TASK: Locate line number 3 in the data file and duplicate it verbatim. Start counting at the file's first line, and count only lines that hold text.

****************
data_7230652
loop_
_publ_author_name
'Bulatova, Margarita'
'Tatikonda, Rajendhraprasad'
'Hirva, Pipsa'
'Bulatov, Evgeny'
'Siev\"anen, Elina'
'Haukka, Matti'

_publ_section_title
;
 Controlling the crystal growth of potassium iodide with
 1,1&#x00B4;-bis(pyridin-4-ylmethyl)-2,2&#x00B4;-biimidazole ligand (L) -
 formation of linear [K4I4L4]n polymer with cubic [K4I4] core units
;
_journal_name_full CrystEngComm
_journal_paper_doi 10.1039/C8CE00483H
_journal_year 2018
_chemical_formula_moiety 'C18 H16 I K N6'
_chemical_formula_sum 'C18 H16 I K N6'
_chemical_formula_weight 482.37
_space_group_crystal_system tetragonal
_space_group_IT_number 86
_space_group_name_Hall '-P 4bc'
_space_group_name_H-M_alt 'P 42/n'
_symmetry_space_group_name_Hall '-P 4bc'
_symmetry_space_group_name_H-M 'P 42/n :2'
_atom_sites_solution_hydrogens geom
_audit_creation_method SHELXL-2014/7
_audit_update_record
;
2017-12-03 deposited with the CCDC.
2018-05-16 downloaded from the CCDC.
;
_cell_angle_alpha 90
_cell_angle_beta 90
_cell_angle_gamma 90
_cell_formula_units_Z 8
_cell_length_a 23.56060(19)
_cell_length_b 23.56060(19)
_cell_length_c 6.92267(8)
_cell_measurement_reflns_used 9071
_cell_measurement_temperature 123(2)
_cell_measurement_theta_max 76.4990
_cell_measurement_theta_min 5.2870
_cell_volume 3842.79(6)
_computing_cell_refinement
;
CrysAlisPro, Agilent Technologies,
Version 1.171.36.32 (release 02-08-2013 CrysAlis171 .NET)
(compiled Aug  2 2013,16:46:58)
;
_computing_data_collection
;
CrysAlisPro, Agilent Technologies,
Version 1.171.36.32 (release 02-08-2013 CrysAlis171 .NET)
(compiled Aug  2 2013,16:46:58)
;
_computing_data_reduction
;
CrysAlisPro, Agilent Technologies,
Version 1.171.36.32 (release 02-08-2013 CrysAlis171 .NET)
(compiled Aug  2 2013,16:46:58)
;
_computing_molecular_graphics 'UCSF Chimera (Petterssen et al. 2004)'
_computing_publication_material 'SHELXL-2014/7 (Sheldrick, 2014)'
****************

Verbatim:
_publ_author_name